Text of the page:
Maybe it’s just me, but Sunday can be a really stressful day. You’re staring down the reality of everything that needs to be accomplished in the upcoming week while trying to catch up with the lingering responsibilities of the week that has just passed. I used to literally find it hard to breathe on Sundays.
I’ve made a lot of changes this year, and one I’m most proud of is a commitment to health and wellness… and yoga. Through yoga, I’ve actually found my breath again, along with more balance, patience, and strength – in so many areas of my life.
I’d heard of restorative yoga before, but always thought of it as a waste of time. Laying around doing nothing. Surrounded by strangers no less. But I couldn’t help but wonder why one of my favorite Tranquil Space yoga teachers – one of the most driving and challenging teachers – also taught restorative yoga. An oxymoron, it seemed.
Until one day I tried it. And now I’m hooked. Every Sunday, three hours of yoga. First a regular practice followed by a restorative class. And every Sunday, I walk home feeling lighter and ready to take on the world.
The beauty is that anyone can do it, anytime, anywhere. 5 minutes? No problem. No props (bolsters, blankets, and blocks)? Just use pillows, blankets/towels, or boxes around your house. Improvise. But don’t skimp on an eye pillow (or cloth), relaxing music, and a little aromatherapy.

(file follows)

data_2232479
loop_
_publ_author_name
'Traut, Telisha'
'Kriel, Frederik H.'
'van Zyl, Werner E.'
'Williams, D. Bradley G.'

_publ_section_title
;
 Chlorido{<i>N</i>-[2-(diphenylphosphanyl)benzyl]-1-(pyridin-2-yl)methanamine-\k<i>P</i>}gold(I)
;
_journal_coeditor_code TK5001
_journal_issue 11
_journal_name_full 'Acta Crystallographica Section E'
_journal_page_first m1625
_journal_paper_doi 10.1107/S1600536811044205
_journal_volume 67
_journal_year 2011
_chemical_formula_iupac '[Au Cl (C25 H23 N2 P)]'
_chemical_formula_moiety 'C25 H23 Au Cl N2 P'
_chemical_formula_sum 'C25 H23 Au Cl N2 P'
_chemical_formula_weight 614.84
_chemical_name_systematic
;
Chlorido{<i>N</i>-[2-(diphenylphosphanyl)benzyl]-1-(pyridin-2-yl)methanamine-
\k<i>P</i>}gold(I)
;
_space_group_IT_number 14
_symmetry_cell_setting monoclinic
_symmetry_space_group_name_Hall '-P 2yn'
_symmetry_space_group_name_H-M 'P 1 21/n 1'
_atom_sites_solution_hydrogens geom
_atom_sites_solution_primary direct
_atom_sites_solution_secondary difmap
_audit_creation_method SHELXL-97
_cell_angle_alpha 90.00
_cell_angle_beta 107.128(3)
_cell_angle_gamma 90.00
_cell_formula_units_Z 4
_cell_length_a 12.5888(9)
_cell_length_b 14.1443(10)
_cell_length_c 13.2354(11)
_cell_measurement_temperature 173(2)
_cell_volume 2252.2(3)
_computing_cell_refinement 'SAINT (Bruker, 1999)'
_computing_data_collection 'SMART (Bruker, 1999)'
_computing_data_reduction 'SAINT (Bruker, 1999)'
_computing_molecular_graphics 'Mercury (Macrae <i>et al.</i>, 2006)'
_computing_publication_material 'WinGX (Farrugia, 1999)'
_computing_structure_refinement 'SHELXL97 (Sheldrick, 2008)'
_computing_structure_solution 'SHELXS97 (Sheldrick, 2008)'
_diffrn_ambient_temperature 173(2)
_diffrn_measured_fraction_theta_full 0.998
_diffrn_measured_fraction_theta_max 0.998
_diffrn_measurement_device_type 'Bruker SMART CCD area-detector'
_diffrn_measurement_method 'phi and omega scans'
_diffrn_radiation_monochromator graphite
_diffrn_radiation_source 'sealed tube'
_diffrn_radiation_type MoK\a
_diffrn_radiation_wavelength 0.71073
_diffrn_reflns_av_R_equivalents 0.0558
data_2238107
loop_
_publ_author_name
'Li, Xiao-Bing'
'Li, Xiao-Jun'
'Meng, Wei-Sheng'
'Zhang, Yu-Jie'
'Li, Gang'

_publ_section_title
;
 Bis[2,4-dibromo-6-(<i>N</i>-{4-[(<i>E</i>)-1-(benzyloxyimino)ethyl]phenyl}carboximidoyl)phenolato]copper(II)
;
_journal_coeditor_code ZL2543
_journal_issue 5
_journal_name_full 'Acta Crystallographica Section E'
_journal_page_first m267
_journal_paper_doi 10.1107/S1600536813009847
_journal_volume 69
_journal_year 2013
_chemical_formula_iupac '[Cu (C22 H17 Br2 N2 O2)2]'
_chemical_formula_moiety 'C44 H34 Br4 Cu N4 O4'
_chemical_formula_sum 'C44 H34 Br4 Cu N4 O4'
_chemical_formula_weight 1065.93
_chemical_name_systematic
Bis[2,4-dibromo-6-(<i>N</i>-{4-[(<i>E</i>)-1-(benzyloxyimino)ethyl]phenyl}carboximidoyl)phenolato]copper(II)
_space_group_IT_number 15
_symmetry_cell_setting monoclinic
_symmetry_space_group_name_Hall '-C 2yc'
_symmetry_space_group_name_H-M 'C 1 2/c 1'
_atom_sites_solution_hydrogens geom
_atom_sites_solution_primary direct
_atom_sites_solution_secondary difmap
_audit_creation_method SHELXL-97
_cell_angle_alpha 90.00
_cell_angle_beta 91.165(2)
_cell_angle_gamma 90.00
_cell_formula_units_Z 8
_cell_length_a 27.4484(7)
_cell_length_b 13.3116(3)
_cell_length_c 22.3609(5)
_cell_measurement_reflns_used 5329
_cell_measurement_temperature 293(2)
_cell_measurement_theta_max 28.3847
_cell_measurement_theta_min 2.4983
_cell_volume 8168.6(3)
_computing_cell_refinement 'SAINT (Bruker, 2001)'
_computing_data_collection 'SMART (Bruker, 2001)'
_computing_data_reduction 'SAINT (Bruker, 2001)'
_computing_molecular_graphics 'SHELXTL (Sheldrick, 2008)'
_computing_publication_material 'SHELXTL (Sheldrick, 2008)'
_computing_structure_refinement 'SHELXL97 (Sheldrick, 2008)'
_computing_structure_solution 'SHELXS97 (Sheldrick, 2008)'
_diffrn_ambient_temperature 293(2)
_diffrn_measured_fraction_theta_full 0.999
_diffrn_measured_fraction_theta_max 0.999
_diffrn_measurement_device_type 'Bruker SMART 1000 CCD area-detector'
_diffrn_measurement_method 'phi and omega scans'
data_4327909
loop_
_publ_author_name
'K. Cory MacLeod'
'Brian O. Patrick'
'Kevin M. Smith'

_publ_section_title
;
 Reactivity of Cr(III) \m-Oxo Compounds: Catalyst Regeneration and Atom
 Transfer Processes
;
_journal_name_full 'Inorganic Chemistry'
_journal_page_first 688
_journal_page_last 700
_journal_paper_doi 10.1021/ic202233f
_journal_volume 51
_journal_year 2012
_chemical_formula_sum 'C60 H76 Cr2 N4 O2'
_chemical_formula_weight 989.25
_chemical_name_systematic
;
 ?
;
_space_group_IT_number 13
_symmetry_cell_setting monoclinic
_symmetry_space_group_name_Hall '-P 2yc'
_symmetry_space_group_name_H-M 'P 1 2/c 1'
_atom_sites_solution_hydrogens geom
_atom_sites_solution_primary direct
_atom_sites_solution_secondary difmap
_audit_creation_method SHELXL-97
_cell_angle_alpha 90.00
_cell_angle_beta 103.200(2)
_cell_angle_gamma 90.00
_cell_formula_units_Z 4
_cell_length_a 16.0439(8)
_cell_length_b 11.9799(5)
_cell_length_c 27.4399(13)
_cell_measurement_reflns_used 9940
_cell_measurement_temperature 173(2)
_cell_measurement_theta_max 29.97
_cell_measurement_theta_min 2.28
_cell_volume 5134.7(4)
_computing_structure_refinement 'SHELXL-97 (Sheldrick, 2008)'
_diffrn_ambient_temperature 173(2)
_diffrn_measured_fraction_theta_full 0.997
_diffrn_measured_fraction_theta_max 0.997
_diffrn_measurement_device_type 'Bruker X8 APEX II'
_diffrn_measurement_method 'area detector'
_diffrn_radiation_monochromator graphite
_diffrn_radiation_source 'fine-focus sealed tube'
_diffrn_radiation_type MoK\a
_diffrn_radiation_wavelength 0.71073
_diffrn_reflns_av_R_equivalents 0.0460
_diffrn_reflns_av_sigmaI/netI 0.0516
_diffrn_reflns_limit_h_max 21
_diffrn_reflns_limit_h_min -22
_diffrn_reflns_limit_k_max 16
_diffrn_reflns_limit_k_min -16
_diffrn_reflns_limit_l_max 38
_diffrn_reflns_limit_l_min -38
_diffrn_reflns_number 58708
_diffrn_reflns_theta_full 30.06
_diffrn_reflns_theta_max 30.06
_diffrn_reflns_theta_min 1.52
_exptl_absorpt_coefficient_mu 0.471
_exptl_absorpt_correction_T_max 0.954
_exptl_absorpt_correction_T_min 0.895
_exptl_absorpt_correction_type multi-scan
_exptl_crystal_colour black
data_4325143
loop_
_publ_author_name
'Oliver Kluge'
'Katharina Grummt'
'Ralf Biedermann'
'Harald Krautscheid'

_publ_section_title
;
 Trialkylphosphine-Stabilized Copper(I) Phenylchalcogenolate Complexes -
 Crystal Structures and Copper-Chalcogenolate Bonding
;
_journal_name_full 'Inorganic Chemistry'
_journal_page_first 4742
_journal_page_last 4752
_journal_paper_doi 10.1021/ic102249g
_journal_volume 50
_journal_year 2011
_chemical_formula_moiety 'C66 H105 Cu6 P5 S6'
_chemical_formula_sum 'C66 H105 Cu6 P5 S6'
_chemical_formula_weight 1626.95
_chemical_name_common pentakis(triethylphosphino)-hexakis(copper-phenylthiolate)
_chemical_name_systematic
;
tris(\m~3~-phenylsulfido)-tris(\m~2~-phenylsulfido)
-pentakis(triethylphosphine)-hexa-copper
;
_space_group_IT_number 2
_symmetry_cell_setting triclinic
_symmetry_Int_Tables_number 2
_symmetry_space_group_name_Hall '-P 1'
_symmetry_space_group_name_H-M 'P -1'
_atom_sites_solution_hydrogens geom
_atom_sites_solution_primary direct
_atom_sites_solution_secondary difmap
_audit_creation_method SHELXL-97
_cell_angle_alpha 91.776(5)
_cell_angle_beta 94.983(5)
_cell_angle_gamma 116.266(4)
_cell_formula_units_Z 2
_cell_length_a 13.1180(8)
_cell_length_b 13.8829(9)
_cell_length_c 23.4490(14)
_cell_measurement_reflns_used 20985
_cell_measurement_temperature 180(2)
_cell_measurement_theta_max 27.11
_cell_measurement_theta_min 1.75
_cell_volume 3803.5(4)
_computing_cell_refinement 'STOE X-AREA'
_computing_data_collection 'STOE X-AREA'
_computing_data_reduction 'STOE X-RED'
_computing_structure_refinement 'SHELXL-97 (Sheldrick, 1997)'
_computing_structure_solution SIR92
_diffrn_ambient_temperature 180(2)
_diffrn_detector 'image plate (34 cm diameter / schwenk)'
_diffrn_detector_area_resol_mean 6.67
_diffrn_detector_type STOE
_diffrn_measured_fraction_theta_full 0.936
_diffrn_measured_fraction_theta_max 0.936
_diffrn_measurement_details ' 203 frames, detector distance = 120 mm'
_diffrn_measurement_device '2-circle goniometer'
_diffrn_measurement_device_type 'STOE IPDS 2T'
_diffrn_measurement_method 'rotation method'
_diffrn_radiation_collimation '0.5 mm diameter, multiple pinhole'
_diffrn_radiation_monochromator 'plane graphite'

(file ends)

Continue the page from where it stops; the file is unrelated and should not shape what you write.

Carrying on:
A few of my favorite restorative poses:
- Legs up the wall. Scoot your bum as close to the wall as possible, lay on your back, and rest your legs up the wall. Close your eyes and chill out for 5-15 minutes.
- Supported child’s pose. Stack some blankets and/or pillows in front of you. Sit back on your heels and spread your knees to form a V shape around your props. Lay forward onto the blankets for support and turn your head to one side, extending your arms forward. Relax here for 5 or more minutes, turning your head half way through.
- Supported seated twist. Stack some blankets and/or pillows in front of you and fold one across the top to form a T shape. Sit with one hip against the blankets and bend your knees. Turn your torso forward to face the blankets and lay down, turning your head to look in the opposite direction of your knees. Bend your elbows against your body with your hands near your shoulders. Hang out here for 5-15 minutes, then turn and twist to the other side.
- Supported bound angle pose. Stack blankets and/or pillows behind you. Place a block in between the blankets and towards the back to elevate your head. Sit in front of the blankets and bring the soles of your feet together/knees apart to form a diamond shape with your legs (maybe wrap a blanket around your ankles and between your legs for additional support). Lay back with your arms at your side or extended outward for as long as you like.
- Supported backbend. Fold or roll one blanket so that it’s approximately 6″ high. Set the blanket on the floor and lay across it so that it’s supporting your mid back (about at your waist, between your hips and shoulder blades). Roll another blanket slightly to place under your neck. Extend your legs or bend them with your knees up (you can also use blankets/pillows to support and elevate your legs). Bend your elbows and extend your forearms above your head, coming into “cactus arms.” Stay here for 5+ minutes. To come out of this pose, lift your hips and remove the blanket from under your back. Lay flat on your back for 30 seconds or so, roll to your side, and then up to a seated position.
Check out a few of these sites to learn more: